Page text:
The daily Nebraskan. ([Lincoln, Neb.) 1901-current, November 18, 1964, Image 1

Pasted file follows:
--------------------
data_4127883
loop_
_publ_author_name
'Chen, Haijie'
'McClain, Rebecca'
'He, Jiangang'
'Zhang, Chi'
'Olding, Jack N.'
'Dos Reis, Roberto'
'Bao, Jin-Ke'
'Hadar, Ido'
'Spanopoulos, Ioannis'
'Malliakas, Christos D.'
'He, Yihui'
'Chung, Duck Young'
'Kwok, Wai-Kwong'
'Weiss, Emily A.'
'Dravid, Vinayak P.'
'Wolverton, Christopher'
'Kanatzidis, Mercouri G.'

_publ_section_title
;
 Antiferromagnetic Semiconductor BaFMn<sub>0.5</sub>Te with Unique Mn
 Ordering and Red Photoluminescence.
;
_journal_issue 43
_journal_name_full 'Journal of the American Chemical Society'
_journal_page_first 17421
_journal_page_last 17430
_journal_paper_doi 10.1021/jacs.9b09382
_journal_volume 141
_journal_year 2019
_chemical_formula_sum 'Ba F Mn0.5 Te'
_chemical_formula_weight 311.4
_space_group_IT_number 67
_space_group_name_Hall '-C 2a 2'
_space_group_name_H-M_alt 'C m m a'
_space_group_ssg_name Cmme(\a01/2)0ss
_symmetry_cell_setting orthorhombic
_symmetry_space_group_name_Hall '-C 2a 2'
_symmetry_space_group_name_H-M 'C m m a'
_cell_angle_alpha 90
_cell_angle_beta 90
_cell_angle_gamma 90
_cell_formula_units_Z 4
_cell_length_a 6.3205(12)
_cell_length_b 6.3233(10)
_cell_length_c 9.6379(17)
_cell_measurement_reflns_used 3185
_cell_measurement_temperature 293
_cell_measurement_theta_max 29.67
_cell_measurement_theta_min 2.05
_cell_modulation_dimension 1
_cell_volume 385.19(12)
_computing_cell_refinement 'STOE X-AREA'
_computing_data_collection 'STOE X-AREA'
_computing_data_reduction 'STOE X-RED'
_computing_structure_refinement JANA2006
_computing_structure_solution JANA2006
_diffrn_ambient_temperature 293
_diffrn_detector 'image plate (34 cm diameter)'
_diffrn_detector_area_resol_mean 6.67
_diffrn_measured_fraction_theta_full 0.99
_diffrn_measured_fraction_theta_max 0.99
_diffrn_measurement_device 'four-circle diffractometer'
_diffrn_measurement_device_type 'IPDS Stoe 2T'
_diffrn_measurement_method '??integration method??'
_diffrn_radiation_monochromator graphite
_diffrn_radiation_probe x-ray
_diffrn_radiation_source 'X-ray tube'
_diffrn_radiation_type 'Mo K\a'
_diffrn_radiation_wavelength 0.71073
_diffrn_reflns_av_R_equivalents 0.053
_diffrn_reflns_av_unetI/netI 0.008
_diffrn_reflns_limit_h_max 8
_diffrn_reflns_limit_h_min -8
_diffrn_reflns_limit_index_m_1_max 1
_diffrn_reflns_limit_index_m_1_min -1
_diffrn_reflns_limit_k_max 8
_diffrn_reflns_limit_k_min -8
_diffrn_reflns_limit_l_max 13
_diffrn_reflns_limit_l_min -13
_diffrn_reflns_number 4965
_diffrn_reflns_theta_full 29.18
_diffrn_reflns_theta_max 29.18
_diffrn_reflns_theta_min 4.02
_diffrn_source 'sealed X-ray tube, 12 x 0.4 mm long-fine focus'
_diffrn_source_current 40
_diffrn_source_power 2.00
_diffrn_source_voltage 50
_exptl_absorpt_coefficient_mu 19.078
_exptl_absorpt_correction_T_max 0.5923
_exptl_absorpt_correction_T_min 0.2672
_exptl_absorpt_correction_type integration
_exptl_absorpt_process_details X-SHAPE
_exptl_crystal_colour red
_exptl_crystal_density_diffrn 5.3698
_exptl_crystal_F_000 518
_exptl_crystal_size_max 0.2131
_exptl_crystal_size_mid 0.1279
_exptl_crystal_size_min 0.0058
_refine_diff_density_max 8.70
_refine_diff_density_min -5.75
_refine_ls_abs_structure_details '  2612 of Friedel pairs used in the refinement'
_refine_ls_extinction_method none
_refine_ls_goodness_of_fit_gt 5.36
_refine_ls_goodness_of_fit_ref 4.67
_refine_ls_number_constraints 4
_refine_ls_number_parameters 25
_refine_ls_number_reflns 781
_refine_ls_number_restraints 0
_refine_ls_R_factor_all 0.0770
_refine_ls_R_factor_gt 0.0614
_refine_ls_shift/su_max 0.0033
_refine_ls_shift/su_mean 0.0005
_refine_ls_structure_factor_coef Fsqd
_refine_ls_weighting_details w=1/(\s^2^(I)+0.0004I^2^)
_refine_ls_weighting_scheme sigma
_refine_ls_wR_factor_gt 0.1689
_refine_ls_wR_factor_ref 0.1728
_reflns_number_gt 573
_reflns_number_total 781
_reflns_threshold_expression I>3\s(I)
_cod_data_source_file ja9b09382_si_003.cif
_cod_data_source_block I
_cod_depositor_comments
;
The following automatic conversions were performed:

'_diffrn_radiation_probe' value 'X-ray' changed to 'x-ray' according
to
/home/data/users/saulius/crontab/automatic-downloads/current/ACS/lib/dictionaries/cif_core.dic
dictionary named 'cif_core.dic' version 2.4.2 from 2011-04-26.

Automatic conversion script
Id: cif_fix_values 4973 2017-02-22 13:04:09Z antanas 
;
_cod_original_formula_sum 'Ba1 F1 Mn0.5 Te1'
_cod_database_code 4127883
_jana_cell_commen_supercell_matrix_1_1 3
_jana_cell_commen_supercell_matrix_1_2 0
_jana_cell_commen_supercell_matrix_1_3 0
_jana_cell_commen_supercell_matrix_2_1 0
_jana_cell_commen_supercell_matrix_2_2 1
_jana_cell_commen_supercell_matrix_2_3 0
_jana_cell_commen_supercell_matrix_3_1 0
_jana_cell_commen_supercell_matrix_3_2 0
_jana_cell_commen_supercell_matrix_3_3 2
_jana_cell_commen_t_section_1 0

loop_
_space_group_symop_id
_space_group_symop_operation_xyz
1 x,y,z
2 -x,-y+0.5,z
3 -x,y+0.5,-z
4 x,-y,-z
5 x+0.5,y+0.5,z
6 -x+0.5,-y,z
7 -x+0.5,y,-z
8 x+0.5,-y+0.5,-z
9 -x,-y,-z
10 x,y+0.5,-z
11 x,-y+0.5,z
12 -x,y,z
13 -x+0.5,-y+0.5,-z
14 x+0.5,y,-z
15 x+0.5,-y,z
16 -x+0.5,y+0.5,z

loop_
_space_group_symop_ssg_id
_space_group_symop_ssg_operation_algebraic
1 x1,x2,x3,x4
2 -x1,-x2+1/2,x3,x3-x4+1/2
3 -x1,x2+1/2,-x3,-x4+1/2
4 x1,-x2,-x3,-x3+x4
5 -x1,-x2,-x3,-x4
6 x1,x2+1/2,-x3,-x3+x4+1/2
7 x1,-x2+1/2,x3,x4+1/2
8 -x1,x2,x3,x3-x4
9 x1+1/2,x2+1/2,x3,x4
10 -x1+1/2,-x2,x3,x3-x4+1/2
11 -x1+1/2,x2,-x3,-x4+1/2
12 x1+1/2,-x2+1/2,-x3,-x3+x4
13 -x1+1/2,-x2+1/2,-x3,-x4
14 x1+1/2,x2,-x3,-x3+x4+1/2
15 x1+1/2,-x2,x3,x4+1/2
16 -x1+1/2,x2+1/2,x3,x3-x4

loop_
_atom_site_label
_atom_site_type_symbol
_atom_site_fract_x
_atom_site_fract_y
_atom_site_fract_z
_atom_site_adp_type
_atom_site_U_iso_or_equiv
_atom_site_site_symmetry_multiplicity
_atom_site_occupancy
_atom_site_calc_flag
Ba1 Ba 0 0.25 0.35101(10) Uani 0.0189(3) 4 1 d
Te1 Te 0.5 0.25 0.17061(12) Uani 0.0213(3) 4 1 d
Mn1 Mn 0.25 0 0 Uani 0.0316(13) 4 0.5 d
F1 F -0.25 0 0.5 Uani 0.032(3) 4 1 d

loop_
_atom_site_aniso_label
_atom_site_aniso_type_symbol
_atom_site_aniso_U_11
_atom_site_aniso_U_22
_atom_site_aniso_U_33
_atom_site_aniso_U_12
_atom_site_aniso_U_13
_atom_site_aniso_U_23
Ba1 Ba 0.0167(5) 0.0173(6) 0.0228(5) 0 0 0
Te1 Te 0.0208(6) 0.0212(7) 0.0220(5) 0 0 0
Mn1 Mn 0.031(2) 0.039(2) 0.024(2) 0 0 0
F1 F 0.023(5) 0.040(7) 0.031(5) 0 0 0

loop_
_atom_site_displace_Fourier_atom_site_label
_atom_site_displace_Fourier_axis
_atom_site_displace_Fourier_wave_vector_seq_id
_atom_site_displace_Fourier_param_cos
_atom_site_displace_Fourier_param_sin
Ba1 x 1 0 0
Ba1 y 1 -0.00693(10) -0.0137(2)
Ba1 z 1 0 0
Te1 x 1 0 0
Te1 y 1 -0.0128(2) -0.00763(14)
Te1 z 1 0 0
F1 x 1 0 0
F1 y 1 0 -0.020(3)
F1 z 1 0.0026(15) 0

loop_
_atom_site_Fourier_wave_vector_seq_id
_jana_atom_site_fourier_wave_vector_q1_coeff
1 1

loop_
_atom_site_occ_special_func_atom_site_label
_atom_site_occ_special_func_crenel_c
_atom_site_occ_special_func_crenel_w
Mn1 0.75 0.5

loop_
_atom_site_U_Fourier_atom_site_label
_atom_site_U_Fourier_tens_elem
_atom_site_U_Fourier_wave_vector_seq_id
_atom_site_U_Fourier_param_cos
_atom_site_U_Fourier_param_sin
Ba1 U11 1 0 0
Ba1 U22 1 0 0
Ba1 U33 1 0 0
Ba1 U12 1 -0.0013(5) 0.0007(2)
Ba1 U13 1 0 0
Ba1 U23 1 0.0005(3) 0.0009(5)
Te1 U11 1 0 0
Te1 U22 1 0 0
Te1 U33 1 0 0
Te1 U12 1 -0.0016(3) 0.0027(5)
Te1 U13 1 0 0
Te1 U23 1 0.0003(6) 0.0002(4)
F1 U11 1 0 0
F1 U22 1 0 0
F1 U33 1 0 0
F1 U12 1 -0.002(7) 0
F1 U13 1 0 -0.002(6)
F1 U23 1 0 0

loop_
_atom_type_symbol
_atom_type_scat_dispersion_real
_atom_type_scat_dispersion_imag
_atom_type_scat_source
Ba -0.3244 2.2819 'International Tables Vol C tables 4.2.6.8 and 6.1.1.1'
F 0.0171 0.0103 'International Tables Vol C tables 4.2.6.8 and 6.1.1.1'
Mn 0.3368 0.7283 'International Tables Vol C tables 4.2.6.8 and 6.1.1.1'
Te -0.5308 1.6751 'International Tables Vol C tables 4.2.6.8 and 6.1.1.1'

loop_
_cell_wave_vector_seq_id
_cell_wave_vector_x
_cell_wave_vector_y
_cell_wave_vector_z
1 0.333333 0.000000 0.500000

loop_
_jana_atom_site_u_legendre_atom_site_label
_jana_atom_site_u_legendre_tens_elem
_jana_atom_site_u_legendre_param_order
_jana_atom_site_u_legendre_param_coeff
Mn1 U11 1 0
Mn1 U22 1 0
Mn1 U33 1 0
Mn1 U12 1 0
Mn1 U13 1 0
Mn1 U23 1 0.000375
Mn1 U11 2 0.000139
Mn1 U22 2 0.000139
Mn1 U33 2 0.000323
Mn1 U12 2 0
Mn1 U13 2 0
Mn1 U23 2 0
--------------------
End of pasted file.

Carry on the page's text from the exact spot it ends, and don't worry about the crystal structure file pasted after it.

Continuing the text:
,! 1 INGE t ' The Sigma Alpha Mu spirit flame was lit Monday at 9 p.m. and "Will Fly Till the Sooncrs Die." Sammy members will work in shifts standing guard over the fire to keep it going around the clock until kickoff time Saturday. Coach Bob Devaney (center) spoke at the lighting ceremony Monday night. This is the second year the spirit bonfire has been lit In anticipation of victory over Oklahoma. To ilAeet. To By PRISCILLA MULLINS Senior Staff Writer Student Nonviolent Co ordinating Committee (SNCC), a nationwide civil rights organization, held an introductory meeting at t h e University Monday night. The group voted amost un animously to become a recog nized University organization, and decided to write a letter declaring their purpose to the Student Council. An informal meeting will be held tomorrow night to ac quaint interested parties with each other, so they may elect officers. The meeting will be held at 2601 B Street, the home of Rich Richter. Any one interested may come. Bob Perry, an English in structor at the University, has taken the preliminary steps in organizing the group at the University. Perry said he was active in a SNCC group in Wiscon jin this summer, and became Study Conducted On Library Use By Wallis Lundeen Junior Staff Writer Two head counts to ascer tain the number of students using Love Library are being made, according to Eugene Johnson, associate director of libraries for public service. A count of the number of feet that come on the second floor will give some measure of how many people come in and out of the building. But it will not tell whether those who come in do so to study or to use library materials. The count was begun last May, and will continue until a definite pattern is estab lished. For example, Johnson said that it was found that in August, the library was used consistently, even though it was open only three mornings a week. The second count lasts four weeks, and will end at Thanks giving. A head count will be taken in the reading rooms six times a day. Subjective observations will also be made concerning library us ers at the same time. A count of the number of people who use Love Library has not been made for ten years. "With a larger student body, and the heavier use of the li brary, we are trying to stay aVcad of n .:- figiyr oui wiiat they will be," Johnson said. "We are trying to describe in numerical terms what is happening at certain times of the day." Johnson said the use of the building has gone up steadily the last five years, and a point will be reached where the li brary will be too crowded. The library currently pro vides space for 1,000 people. The new library on East Campus seats 450, and is ex pandable to 750. Physical changes are con templated, according to John son. Two large areas are available in the basement, but measurements are needed as to what should be put there. roy interested in the work of SNCC. He said the primary function of the organization on the campus would be to raise funds and publicize SNCC. The group is concerned with the cause of the southern Negro, rather than specific local problems, according to Perry. He said the group might act as an impetus to other civil rights groups in the local community. Perry outlined several needs for the group to be con cerned with. These included publicity, fund-raising, letters and calls to Congressmen and recruiting for the group. He said that cars are need ed by the organization, for the purpose of going to Mis sissippi and other southern states on civil rights business. He pointed out, however, that the cars need to be fairly new and fast, since SNCC work ers have been chased before. An incident summary sheet It is hoped the count will pro vide some answers. Currently the areas with which the students are famili ar are the second and third floors. The science reading room was moved to the first floor when more room was needed. The fourth floor has faculty studies and seminar rooms, and the auditorium and of fices for the Nebraska Foun dation are located on the first floor. Johnson said a great deal of the floor space on the first floor serves as a "covered sidewalk." "Our principle job is to pro vide a quiet space to study and to use library materials. Students appreciate study space and we want to be sure it continues," Johnson said. A head count is also being taken at the East Campus library to establish patterns from the beginning of its use. The study may be continued for a longer time. University Debators Post 22-9 Record University debators posted a 22-9 record at the Central College Tournament at Ed mond, Okla., this weekend. A team coached by Dr. John Petelle, assistant professor of speech, and composed of Candice May and Judy Mahar had the best record, five vic tories and one loss, in pre liminary rounds. The team was eliminated in the quarter finals by the University of Oklahoma. In the junior men's division Mel Schlachter and John Peek also won five out of six, but were not invited to participate in the quarter-finals. The teams of Cathie Shat tuck and Pam Moore, Richard Sherman and Randy Prior, and Allan Larson and Larry Curd each had identical rec ords of 4-2. Sherman also won his preliminary round in the junior men's extemporaneous speaking division, but did not place in the finals. for Mississippi was read at the meeting. During the month of October, 89 racial incidents took place in the state of Mississippi. Some of these incidents are: Louis Hayes, a Negro youth was grabbed by a clerk while trying to buy cigarettes. He was later chased and shot at by police after he fled. Robert Beech, head of the Ministers Project in Hatties burg, was assaulted by a store owner while trying to buy a stepladder. Three whites in Marks beat Klondike Abbot, a local Negro, with a blackjack and stick, then slashed him with a knife and left him lying in the road. Abbot was on his way to a rally. The hospital in Clarksdale refused to treat Abbot without money in ad vance. At Vicksburg a dynamite bomb exploded underneath the rear of the Freedom House, destroying an 8,000 volume University Haig Gov. Frank Morrison has proclaimed Nov. 15 through Dec. 15, Nebraska Potato Month. In a ceremony at the State House yesterday, the Gover nor was presented with a 10 pound bag of hand-picked Haig Potatoes, by Nebraska Potato Council President, Joe Shaughnessy of Alliance. The new Haig potato was devel oped at the University. Research on the Haig Po tato began at the University in 1948, and has resulted in a new variety which opened up a new market for Nebras ka potato growers. One-half of the original cross traces back to a wild variety of po tatoes grown in South Amer ica. After seven to eight years of research and trials in western and central Nebras ka the Haig Potato was re leased to farmers in 1956. Five years ago it became no ticeable that these potatos had a high Cry matter content which is an asset in making good potato chips. This past summer over one third of the total acreage of potatoes grown in Nebraska were of the Haig variety. Approximately 1,000 freight car loads from Western Ne braska have been used to make potato chips this year; whereas five years ago not one car load was used for this purpose. According to Dr. Werner, of the Department of Horticulture, the scab resis tance is nearly as valuable to western Nebraska farmers as the new market for the crops. Western Nebraska soils are infested with scab producing organisms which Home fc Honorary Hears Founder Talk Miss Alice Loomis, organ izer of Omicron Nu, home eco nomics honor society, was guest speaker at the initia tion dinner of new members. Miss Loomis organized the University chapter in 1914. New members are Janet Ambrosek, Margaret Barnes, Mary Ann Bors, Susan Huber, Ann Irvine, Sandra McDow ell, Judy Johnson, Suzanne Plum, and Linda Thornburg. C otto By Jim Korshoj Junior Staff Writer Football and the Cotton Bowl are two of the chief .opics throughout Nebraska now, and probably no one is more aware of this than James Pittenger, athletic ticket manager. "Cotton Bowl sales are booming," said Pittenger. "I have two bushel baskets full of orders which I still haven't even opened," he said. Pittenger is still unable to determine exactly how many tickets for the game will be sold to Nebraska fans. "It will probably be in the neighborhood of 10,000 though," he said. This would compare to the 7500 tickets which Ncbraskans purchased for last year's Orange Bowl. Pittenger is still uncertain as to the possibility of having the Bowl tickets available to University students for $2.75 instead of the regular price of $5.50. "We're doing all we can for the students," Pittenger said. "I still can't say for sure just what the student prices will.be, but I should know either Wednesday (to day) or Thursday, and will let everyone know then," he said. The ticket office has completely sold out Nebraska's allocation of 5500 tickets for this Saturday's game with Oklahoma. Tickets for the game are still available at Nor man though, Pittenger said. Vol. 79, No. 60 rgarsiQzes; library and causing $10,000 to $12,000 worth of damage. Fourteen people who would normally have been in t h e rear of the building at t h e time happened to be in the front. Later in the month, the po lice accused Klondike Abbott of lying about the car con taining the men who beat him. Abbot was threatened with a fine of $1,000 and a prison sentence. Still later in October, Klon dike Abbot, Lemon Abbot and J. D. Powells were jailed. The charges wrere unknown. Eight students were sus pended from Lanier High School for wearing SNCC but tons. After being refused service at a segregated cafe', five per sons were shot at from a car as they walked home. Perry emphasized that the SNCC organization provides a place for the meeting of lib erals. Potato Honored had the potato industry in the state "on the run" until the Haig Potato was developed. "The potato breeding pro gram," Werner said, "will develop within five to ten years, selections which will be better and more resistant to other diseases. It is seldom possible to deveolp a new va riety in less than ten years. More than 300,000 seedlings have been planted by us, in developing four new commer cial varieties of potatoes." WOW To Review Legislative Issues Principal issues facing the 1965 Nebraska Legislature will be reported in a 30 min ute special, "Unicameral '65", to be presented by WOW-TV Channel 6 tonight. Lou Schoen, WOW's public affairs director, gathered the material for the report at the interim legislative council meetings held Nov. 12 and 13. The council is composed of all members of the preceding Unicameral, and receives re ports and recommendations from all interim legislative study committees. Schoen said that the tele vision report will summarize all major issues scheduled to come before the next legis lature and that the most im portant ones will be treated in depth. Issues to be reported in clude property, intangible, farm and ranch taxation; water supply and watershed projects ; state vocational technical schools; educational television; power district re organization: higher educa tion; needs of Nebraska citi zens and the budget. Ag Union Sponsors Tour Of State Capitol A tour of the State Capitol building will be given today, sponsored by Ag Union. Those interested in attending will meet at Ag Union at 3;50 p.m. Cars will be furnished, but anyone who has a car avail able should bring it. mi BoWifi S02 The Daily Abram Abram Jo Give Concert Jacques Abram, inter nationally acclaimed concert pianist will be the guest ar tist at the University Orches tral Fall concert to be held this Sunday. The concert will be held at 8 p.m. in the ball room of the Student Union. Admission to the concert will be by free tickets which must be picked up before the concert. The tickets are avail able all this week at the front desk in the Student Union. Following a rehearsal for the concert' on Sunday after noon, a coffee hour will be held for all those who wish to meet Abram. It will begin at 3 p.m. in 232 Student Un ion. Abram first won wide atten tion in the year 1938 when he won two national awards. In the same year, he made his formal debut as soloist with the Philadelphia Orches tra. He has since made repeat throughout the U.S. These in engagements with many ma jor symphony orchestras throughout the U.S. These in clude the New York Philhar monic, the Philadelphia, Chi cago, Cleveland, Houston and San Francisco Symphonies, the Los Angeles Philmarmon ic and the National Symphony of Washington, D. C. Abram has appeared as guest soloist with a1! the great European orchestras, includ ing the Vienna Symphony, London's Royal Philharmonic and Copenhagen's Danish State Radio Orchestra. Each year, after fulfilling his com mitments with orchestras in the U.S., he returns to Europe to perform there. Union Sponsors Cotton Bowl Trip The Student Union is sponsoring a trip to the Cot ton Bowl in Dallas, Tex,, but there are no definite details yet. Tentative plans now are to leave Thursday morning, Dec. 31, and return Saturday morn ing, Jan. 2. The price of the trip will include air transportation, in surance, transportation in the city and a game ticket. The Union does not yet know how much the trip will be, or where those going will stay. Interested students should contact John Carlisle, pro gram manager at the Union Program Office. More de tails will be available later in the week. I For those Nebraska fans unable to trek to Soonerland this week, a special closed-circuit TV broadcast of the game will be shown in the Coliseum Saturday afternoon. "We have sold about 3,000 tickets for the TV showing," Pittenger said. "However, there are seats for about 8,000, so there are still plenty of tickets left," he said. Tickets for the TV showing cost $2.00. They are avail able at the Coliseum ticket office, Gerry's Sports Shop, The First National Bank and The National Bank of Com merce. The game will begin at 1:30 p.m. and the Coliseum doors will open at 12:30. Although final figures have not been tabulated, Pit tenger estimates there were about 49,500 people at last Saturday's game with Oklahoma State. This would be a record for a Nebraska home game. With the new addition to the stadium this year, Sat urday's attendance brought about a new record for total season attendance at Nebraska's home games. The Oklahoma State game brought the season's total home game attendance figure to about 232,000 for five games. This compares to the old records of 226,036 for a six home games season, and 179,444 for a five home games season. Pittenger said that the University ticket office also sold about 24,100 tickets for the Cornhuskers five away games this year. Nebraskan Wednesday, November 18, 1964 'Most Girl Work 25 The average college woman graduate will work 25 years, Frank Hall gren, Director of Placement told Panhellenic members at their meeting Monday afternoon. "Nine out of 10 college women graduates will work sometime in their lives," Hallgren said. The demand for skilled people is increas ing all the time in business and industry he said. It is important that college women be aware of h 0 w they plan to use their edu cation. This is the purpose of the placement office, to make students aware of the changing needs and de mands of society for their particular interest or field, he said. The central placement of fice, 340 Student Un ion, and the teacher place ment office, located in Teachers' College, both have background informa tion available for job oppor tunities. Placement gathers infor mation for various oppor tunities available to women from major companies, gov ernment agencies and ad vanced education opportun ities. The placement office ar ranges interviews and pre pares credentials for the company or companies in which one is interested. "It is a good idea to have cre dentials prepared for long range use," Hallgren said. These credentials are kept on file. Records of Univer sity alumni are kept on a permanent basis, he said. The placement office also is a counseling service for Marine Selection Today is the last day the Marine Corps officer selection team will be in the main lounge of the Student Union. The team is giving the of ficer selection test and stu dents interested in earning Marine Corps commissions will be interviewed. Captain R. W. Badeker is the selection officer from Des Moines. The Marine Corps offers three officer training p r 0 grams. Freshman, sophomore and junior men are eligible for the platoon leaders' class. This class requires two six week summer training ses sions with a commission awarded at graduation from college. The officer candidate course is open to seniors and gradu ates who attend ten weeks of training following graduation. Upon successful completion of the ten week course they are commissioned. Junior and senior women are eligible for the woman officer candidate course, a ten-week summer program. "Women in the Marine Corps are a select group right now," Badeker said, "There are 130 women Marine offi cers at the present time." There are a little over 16,000 officers in the Marine Corps he said. All the Marine Corps training is done at Quantico, Va., 35 miles sourth of Wash ington, D.C. "The Marine Corps is not a highly specialized branch of the service," Badeker said. It is primarily a combat and combat support group, he :.aid. Openings are available to officers commissioned in Boomm Grads Years' those w-ith particular prob lems, Hallgren said. "There are some special problems women face in finding employment, for in stance convincing employ ers that you are serious about a career," he said. "There may be some dis crimination because you are women. As an example, few women receive degrees in mechanical engineer ing, therefore employ ers are hesitant in employ ing a woman in this field," he said. It is very important to pi-n early, Hallgren said, luj many reach their sen ior year without any plans. By that time it is often too late for scholarships, fel lowships and graduate school applications. The question sophomore and junior women should ask themselves, Hallgren said, is: "What can I do to give maximum flexibility to my chosen career?" There is great possibility that there w-ill be no need for your particular training in a few years, he said. There is an importance in having concern of how to use your education, he said. "There are other uses for a college education than read ing Chaucer by the fire side on a cold, wintry eve ning," he said. Hallgren invited those in terested in teacher place ment to go to the place ment office in Teachers College. Dr. Wesley Meier henry is in charge of teach er placement. If interested in other career opportunities the general placement office, 340 Student Union is t h e office to visit. Team To Leave the infantry, artillary, c 0 m munications, aviation, per sonel, public information and engineering. After a six months officer training program the officers are commissioned as lieu tenant and are assigned to specific fields. "We can't guarantee an individual will be assigned to a particular field." he said. Selection for a particular field is based on three things. Badeker said: (1) the needs of the Marine Corps, (2) the individual's qualifica tions, and (3) the individual's preference. "In the Marine Corps the emphasis is on the individual on the man and not ma chines," Badeker said. "We believe the prime benefit as a Marine Corps Officer is the leadership and executive training and experience," he said. Peace Corps To Show Spanish Film Tonight "Mexican Busride," a Span ish movie with English sub titles, will be shown tonight at 7:45 in the Student Union small auditorium. The price is 50 cents. The film, an Academy Award and Cannes Foreign Film Festival award winner, is sponsored by the Peace Corps Committee of the Stu dent Council. Everyone is invited to at tend. The film is here for the fi nal Droficiency test of the Peace Corps trainees at the Nebraska Center.